I’ve been dedicating more time to cultivating my creative side, lately: Taking time to listen to music and write down how it makes me feel. Giving myself design challenges where I play off of a color or pattern, just for the fun of it. I’m hoping to open up more space in my life to try new art projects, as well.

  • What other talents do you incorporate to the wedding planning?

Fun fact: I used to be a sergeant in the US Army. I have some experience with, literally, rallying the troops. So I guess you can say that’s a talent that I bring to the table. 🙂



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Margaret + Ryan

“My face is mine, my hands are mine, my mouth is mine, but my heart is yours.”



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Courtney Bianchi Chapa

“Stay true to what my gut tells me, follow my own arrow (even if others tell me otherwise)”

-Courtney Bianchi Chapa


For centuries witches had been women who heal, comfort pain, and help other women find their own power. This was a privilege of the free spirited, strong hearted, and those who challenged the rules. They always look for self-knowledge, they work with their imagination and their intuition, they dance, have conversations with the moon, believe in magic, they protect nature, have the power to create things, and the most important thing; they forget their head and listen to their heart.

We should take back that unity, become allies, sisters, accomplices. They say strong women are those who help empower each other, not those who destroy one another. It’s time we take back our wisdom and our confidence.

I’ve always been inspired by creative women, when I met Courtney a few months ago I instantly knew she was a powerful woman, an old wise soul. She is creative, kind, generous, believes in empowering women, and she is creating an unbreakable circle of those who seek creative success and follow their dreams.

She is the City Director for Batch Austin and Founder of Whiskey & Pearls. I’m honored to have met this woman and collaborate with her in some of her projects. Please take the time to read her words and fall in love with her ideas.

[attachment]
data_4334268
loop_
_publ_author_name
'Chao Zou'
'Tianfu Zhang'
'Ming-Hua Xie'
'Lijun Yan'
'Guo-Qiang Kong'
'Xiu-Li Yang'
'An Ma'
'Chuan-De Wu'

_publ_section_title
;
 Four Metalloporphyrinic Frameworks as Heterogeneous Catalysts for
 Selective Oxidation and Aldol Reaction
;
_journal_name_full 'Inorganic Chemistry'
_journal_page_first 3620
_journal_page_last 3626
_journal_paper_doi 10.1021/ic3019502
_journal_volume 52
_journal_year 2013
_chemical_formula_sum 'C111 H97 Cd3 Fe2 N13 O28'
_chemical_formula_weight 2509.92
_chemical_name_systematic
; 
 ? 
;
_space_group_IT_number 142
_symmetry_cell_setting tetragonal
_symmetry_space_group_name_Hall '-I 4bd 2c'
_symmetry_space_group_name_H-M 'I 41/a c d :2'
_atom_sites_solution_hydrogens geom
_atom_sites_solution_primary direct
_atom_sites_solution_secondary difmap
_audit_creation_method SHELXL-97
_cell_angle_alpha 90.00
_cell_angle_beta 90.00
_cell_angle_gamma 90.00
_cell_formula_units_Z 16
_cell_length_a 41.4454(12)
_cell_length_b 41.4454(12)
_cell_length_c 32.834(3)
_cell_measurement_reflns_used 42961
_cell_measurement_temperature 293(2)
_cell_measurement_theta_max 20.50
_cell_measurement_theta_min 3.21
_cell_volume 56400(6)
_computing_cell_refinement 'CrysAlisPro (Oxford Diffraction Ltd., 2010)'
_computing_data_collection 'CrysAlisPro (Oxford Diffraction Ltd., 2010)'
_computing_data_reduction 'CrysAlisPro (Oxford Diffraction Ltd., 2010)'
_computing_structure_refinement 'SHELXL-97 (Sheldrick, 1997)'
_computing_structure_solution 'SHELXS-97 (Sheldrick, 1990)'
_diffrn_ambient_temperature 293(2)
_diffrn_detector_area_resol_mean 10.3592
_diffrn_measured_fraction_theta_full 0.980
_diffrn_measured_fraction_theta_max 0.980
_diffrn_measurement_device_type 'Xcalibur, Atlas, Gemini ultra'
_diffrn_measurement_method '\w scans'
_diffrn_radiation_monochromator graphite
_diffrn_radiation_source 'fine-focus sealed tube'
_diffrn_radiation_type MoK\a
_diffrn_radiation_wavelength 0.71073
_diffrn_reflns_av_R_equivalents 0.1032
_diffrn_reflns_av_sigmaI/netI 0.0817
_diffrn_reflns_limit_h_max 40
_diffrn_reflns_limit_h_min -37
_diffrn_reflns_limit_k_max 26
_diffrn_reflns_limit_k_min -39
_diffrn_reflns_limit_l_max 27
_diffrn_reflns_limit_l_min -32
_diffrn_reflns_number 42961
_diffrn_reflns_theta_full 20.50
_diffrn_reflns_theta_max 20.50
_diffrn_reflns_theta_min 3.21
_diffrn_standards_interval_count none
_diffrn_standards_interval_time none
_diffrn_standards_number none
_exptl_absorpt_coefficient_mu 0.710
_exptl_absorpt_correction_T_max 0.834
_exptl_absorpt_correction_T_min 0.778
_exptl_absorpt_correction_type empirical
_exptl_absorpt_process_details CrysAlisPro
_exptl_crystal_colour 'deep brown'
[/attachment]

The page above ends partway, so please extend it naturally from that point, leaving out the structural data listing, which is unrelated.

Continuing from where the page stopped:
This post is dedicated to all women out there who live by their own law. Let’s keep creating, keep on dancing, and keep on holding each others’ hand.


Who are you and what do you do?

I’m Courtney, believer in kindness, lover of good tunes & all things local to Austin, TX. I’m the City Director for Batch Austin and Founder of Whiskey & Pearls.

Where did you grow up and how does that shape what you do today?

I was born in Michigan but spent most of my childhood moving around the US & overseas in Denmark for a few years. I think living in different cities gave me the love of travel and exploring new places. Moving around made it easy to adapt to new surroundings and make friends quickly.

Name something you love, and why?

I love connecting people, it’s one of my favorite hobbies & parts of my job. There is something so rewarding about bringing two people together who have something in common. I also love trying new bars & restaurants in Austin…I’ve pretty much eaten my way through this town in the last 5 years.

What skills or talents do you think would make you even more successful?

Being unapologetically myself, be more fearless & not taking every person’s opinion to heart. This year my goal is to be very strategic with the opinions I listen to. It’s easy to get lost in the chatter if you’re not clear on where you’re going. This year I got clear on where I’m going and I’m so excited for the journey.